The Best Copywriting Practices Every Copywriter Should Know
How do we find ourselves buying certain products? What did that brand do and say to get us to buy their product? When we make a purchase it’s because something caught our eye and made us interested in converting. The brand got us to do exactly what they wanted us to.
Think about Cards Against Humanity. The card game brand got us all to buy their offensive playing cards. And how about Nike? They get us to buy overly-priced workout shirts.
Knowing how to write compelling web copy is a business practice that can make or break your conversion rates. It’s not just about making a website sound great and on-brand, but it’s about writing authentic, strategic, seductive copy that informs and engages the reader so they can make the right purchasing decision. Well-written copy is key to conversions and developing a genuine, deeper relationship with your audience.
So what is conversion copywriting exactly? And how do we do it? We’re getting into some great copywriting tips and conversion copywriting examples to help develop copy that will make your website thrive and get your customers to convert.
Let’s get to it.
Define Your Ideal Audience
The first step to great copy is knowing who you’re talking to. Before you sit down to write, ask yourself, “Who is my primary audience?”.
Knowing your ideal audience is the most critical first step to any website copywriting strategy. If you don’t know who you’re speaking to, how will you know how to talk to them in a way that resonates and draws their attention?
Start by defining your audience by using the data available to you. What do they do for a living? How much money do they make? What age are they? Figure out what they’re buying behavior is like and then craft your web copy and strategies to align with their behaviors.
And even if you’re writing to reach millions, write as if you’re talking to one specific person. Because if you try to talk to everyone, you talk to no one. Talk directly to the person that reflects your ideal audience.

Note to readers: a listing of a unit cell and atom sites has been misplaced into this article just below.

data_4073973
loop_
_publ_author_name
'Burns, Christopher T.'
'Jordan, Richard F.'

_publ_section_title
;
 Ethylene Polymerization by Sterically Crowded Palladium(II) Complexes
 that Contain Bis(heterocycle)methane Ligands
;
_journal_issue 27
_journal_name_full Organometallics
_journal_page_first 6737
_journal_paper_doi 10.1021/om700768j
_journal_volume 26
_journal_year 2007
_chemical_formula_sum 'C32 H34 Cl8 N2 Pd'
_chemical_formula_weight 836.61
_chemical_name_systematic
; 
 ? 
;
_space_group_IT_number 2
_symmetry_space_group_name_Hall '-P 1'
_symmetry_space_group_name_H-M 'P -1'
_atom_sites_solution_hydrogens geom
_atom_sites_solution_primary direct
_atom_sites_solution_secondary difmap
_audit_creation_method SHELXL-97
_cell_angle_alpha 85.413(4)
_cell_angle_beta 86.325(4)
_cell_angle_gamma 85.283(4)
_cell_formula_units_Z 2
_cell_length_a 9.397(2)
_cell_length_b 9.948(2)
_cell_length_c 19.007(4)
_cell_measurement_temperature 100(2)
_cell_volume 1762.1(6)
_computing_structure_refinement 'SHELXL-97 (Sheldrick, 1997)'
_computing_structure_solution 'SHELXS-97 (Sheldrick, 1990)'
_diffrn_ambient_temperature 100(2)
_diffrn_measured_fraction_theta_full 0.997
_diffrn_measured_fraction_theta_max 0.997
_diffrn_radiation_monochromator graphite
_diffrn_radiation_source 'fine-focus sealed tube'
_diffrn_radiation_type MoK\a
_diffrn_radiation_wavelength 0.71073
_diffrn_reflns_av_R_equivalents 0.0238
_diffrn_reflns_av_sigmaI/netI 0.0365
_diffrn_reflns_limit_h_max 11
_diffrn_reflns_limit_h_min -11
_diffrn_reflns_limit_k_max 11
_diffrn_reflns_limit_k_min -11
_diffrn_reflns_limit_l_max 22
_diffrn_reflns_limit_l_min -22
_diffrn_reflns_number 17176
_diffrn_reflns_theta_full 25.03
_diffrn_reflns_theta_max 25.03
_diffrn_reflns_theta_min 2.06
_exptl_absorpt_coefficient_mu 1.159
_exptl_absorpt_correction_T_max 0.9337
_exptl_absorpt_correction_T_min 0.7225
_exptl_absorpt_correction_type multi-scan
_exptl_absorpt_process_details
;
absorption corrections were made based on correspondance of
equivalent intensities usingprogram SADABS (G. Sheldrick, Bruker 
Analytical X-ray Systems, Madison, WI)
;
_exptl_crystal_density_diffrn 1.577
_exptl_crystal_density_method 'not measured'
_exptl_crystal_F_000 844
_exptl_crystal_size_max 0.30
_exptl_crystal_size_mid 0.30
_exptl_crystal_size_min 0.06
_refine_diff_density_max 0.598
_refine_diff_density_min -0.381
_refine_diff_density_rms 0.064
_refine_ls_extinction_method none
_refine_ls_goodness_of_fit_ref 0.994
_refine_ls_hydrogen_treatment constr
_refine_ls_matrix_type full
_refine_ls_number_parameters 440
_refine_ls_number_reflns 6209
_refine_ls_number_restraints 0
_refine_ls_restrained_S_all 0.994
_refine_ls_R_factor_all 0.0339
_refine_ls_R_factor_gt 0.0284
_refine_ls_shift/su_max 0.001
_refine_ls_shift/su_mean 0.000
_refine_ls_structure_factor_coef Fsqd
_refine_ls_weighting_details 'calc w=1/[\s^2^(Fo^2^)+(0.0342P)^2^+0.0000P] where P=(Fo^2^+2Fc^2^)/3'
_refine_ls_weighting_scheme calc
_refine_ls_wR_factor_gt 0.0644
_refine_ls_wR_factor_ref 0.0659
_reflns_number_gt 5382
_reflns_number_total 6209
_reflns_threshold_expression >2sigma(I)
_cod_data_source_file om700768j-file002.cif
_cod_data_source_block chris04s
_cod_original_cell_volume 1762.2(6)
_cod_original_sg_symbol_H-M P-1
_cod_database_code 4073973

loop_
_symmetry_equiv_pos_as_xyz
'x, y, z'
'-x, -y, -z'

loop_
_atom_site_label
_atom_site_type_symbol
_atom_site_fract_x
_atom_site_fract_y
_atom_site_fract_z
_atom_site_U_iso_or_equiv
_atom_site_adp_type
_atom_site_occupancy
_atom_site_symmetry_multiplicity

Related Articles to Learn More About Your Audience
Give Your Readers What They Came For
Your readers came to find an answer, don’t make them dig for it. Beating around the bush will only make them feel like you can’t give them what they’re looking for. And they’ll leave.
Instead, structure your content with clear answers and put the most informative information at the top. Then write any additional details and tangential information that will likely contribute to buying decisions toward the bottom. If you draw the eye with an answer clearly near the top, your audience will want to keep reading for more in-depth information.
Just be sure to stay away from actually leading with information that’s too detailed. Scaring them off with too many details can give an overwhelming feeling. And if they leave, they can’t purchase from your brand.
Be Mindful Of Skimmers
The writing style for websites is much different than writing a social media post or a tagline for a billboard. People might skim over the caption of a social media post and read the line on a billboard quickly to get the gist. And for the most part, that type of copy is kept short and sweet—it doesn’t take long to read.
However, websites are different. Web copy tends to be more detailed because you’re aiming for conversion right then and there—you feel the need to give more information that will drive a buying decision.
Consumers aren’t always motivated to read every detail of text and skim over long blocks of copy. Structure your web copy with plenty of headers to guide them through. Then tell them what they can expect to read in each section.
Stick to short paragraphs and sentences too. You’re not writing a research report. Website copy can be broken up into many paragraphs and shorter sentences to make it easy to read, appealing to look at, and skimmable to those who just aren’t the type of people to read things word for word.
Write In Active Voice
If you’ve ever read something with loads of passive voice, it can feel unmotivating and unappealing. The last thing you want to do is make a potential customer feel unmotivated to read your website—it’ll drain the motivation to buy right out of them. Use active voice in your copy instead.